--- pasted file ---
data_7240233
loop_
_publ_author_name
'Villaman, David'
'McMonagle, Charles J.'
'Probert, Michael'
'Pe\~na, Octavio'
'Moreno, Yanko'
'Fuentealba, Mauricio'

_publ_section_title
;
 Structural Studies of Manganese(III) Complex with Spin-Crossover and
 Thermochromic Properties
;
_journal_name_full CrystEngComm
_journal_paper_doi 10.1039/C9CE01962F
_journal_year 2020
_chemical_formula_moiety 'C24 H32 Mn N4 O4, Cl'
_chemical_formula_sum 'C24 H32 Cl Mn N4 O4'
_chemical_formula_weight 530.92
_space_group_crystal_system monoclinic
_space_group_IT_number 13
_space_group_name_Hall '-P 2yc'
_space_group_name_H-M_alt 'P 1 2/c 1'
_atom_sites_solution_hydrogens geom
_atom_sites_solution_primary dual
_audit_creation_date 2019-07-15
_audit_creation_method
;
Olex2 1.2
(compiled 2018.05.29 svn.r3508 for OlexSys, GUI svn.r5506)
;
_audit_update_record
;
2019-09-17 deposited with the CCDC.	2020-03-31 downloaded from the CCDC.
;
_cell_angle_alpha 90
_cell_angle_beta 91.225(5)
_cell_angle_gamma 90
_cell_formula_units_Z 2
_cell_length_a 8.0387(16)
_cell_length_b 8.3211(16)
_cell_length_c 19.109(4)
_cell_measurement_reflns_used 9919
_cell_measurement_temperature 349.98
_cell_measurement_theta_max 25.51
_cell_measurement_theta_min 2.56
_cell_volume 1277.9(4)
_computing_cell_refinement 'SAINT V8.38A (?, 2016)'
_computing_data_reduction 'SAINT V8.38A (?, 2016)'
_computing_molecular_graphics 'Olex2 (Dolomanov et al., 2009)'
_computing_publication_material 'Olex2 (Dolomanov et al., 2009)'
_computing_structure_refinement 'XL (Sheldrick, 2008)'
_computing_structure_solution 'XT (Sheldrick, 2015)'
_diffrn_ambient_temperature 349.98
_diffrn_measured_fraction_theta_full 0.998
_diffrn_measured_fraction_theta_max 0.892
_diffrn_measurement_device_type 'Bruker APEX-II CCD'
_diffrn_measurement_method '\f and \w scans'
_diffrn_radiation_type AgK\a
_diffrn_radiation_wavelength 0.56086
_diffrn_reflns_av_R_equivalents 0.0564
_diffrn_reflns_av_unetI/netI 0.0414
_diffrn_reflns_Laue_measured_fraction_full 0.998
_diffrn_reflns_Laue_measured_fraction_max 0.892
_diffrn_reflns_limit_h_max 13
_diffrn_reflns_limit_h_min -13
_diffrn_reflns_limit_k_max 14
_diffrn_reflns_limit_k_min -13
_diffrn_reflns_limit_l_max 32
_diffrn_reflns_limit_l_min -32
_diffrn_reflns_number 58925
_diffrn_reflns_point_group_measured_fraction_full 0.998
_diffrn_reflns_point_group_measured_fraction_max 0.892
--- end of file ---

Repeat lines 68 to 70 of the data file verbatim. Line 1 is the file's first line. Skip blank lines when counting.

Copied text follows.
_diffrn_reflns_limit_k_max 14
_diffrn_reflns_limit_k_min -13
_diffrn_reflns_limit_l_max 32